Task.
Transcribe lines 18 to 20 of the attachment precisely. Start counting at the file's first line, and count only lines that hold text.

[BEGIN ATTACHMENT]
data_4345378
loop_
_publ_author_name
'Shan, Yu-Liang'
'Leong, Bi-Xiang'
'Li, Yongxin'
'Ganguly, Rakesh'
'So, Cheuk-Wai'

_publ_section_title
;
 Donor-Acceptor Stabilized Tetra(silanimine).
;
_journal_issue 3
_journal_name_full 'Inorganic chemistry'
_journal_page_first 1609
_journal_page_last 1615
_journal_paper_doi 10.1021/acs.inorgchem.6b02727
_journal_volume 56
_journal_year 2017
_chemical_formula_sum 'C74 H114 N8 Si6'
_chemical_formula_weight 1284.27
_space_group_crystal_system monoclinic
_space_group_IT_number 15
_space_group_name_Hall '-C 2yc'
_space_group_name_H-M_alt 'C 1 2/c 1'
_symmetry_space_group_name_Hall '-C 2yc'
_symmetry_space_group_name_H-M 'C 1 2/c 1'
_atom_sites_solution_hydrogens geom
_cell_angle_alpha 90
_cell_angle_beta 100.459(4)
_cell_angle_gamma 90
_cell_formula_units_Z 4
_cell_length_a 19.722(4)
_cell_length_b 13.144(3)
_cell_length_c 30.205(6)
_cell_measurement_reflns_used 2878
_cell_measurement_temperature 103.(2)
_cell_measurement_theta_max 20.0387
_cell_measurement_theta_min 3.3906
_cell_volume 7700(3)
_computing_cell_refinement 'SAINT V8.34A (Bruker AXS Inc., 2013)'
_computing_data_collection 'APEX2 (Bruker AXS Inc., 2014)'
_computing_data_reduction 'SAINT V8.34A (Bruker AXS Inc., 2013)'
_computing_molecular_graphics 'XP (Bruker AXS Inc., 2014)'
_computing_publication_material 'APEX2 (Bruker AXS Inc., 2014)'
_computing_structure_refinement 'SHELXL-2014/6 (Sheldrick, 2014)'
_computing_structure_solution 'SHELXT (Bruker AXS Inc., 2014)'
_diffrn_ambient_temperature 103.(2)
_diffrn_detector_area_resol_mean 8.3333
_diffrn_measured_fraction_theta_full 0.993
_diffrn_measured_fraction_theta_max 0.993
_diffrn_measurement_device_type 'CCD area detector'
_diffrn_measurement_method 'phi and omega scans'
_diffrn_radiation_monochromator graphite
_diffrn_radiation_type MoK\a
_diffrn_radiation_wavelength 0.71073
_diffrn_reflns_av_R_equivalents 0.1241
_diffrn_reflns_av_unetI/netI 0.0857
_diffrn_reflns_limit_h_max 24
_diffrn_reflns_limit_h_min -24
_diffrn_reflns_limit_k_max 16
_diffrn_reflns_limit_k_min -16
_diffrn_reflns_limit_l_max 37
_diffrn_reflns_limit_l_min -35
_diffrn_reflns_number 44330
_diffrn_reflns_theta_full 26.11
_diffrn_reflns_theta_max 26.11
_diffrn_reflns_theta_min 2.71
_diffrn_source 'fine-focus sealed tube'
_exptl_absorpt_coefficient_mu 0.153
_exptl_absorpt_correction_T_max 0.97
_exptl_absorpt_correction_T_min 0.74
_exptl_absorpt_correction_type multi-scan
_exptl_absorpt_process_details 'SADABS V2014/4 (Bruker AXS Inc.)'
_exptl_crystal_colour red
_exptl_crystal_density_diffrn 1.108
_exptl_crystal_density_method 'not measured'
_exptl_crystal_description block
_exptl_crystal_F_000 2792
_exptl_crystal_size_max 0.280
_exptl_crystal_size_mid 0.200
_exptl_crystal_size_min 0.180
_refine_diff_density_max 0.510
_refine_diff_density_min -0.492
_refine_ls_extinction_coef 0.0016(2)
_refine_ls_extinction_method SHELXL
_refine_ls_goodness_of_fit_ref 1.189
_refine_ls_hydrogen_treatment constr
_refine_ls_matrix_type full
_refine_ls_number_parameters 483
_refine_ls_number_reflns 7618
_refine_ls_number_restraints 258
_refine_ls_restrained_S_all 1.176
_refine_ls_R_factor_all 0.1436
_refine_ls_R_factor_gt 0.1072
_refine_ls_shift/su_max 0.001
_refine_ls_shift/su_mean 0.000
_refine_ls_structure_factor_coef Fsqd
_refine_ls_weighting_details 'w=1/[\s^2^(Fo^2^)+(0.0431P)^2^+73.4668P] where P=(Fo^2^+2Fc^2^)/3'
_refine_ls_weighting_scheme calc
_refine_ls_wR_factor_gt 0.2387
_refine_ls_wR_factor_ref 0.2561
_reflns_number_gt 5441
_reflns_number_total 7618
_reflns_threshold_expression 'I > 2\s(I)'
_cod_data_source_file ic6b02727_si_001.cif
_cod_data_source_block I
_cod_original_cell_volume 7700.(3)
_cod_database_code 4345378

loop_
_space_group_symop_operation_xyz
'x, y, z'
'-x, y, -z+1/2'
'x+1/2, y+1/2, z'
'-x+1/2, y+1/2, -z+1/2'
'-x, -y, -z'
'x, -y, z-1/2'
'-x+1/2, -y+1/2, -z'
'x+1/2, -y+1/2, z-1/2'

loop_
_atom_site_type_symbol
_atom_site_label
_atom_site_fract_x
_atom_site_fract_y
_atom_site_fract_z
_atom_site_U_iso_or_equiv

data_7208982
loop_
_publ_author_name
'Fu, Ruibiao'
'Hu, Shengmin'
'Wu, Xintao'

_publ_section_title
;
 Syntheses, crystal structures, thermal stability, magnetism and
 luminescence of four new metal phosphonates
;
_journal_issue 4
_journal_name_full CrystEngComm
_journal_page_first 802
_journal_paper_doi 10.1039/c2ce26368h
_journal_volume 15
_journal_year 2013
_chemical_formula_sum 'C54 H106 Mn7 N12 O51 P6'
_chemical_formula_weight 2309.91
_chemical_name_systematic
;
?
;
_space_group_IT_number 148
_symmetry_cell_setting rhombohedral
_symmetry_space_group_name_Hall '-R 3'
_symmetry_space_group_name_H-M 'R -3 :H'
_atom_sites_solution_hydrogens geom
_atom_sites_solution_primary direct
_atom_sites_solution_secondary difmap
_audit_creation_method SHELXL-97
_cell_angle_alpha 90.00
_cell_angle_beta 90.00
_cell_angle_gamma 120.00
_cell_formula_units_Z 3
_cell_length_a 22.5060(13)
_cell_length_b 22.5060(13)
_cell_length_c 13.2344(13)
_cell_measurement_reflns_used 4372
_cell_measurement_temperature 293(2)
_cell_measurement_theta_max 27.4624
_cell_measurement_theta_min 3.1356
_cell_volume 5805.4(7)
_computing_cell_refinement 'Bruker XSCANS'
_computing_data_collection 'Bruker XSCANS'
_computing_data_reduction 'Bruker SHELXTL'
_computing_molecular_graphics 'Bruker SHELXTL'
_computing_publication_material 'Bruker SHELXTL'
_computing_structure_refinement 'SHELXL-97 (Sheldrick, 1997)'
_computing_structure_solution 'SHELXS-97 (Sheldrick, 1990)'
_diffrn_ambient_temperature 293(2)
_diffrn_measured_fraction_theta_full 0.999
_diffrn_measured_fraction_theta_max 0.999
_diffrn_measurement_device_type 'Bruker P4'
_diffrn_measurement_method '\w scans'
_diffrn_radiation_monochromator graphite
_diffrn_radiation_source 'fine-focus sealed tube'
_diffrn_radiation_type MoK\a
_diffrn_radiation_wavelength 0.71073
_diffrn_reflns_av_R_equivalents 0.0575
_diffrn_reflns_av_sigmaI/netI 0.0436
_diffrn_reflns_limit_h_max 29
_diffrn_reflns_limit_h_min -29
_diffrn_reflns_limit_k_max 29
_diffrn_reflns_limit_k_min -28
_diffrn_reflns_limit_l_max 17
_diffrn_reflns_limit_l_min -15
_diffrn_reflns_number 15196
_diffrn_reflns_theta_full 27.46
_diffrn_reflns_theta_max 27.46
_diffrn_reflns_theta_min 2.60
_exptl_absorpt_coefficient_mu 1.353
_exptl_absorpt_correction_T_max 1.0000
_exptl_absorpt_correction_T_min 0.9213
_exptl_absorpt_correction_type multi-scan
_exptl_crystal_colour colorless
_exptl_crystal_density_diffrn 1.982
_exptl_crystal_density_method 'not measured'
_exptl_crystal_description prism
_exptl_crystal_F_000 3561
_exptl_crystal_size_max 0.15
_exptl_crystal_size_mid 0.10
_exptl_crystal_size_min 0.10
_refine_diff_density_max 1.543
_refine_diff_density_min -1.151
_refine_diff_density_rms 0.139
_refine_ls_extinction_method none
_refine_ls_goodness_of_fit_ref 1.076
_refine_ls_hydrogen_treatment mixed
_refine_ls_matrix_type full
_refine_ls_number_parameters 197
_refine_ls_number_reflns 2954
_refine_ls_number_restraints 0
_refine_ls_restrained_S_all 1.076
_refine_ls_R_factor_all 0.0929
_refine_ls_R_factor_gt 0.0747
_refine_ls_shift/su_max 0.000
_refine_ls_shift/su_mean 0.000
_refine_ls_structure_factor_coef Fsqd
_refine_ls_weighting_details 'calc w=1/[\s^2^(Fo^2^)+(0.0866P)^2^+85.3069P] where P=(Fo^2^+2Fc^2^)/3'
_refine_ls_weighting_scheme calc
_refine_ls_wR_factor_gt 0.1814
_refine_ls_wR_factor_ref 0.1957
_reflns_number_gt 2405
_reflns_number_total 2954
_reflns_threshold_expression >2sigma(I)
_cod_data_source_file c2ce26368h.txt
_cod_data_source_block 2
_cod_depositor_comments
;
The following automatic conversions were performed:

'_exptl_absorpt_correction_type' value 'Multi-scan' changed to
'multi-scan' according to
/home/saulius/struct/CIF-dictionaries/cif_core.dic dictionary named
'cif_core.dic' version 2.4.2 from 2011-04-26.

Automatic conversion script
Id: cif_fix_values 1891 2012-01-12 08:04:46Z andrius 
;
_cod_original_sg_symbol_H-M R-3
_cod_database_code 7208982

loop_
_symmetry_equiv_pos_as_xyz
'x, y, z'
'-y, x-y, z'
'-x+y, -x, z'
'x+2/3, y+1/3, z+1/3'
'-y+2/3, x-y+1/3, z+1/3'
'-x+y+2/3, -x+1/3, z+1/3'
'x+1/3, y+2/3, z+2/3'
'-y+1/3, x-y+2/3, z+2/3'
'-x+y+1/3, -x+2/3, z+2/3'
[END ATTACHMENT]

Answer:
_journal_volume 56
_journal_year 2017
_chemical_formula_sum 'C74 H114 N8 Si6'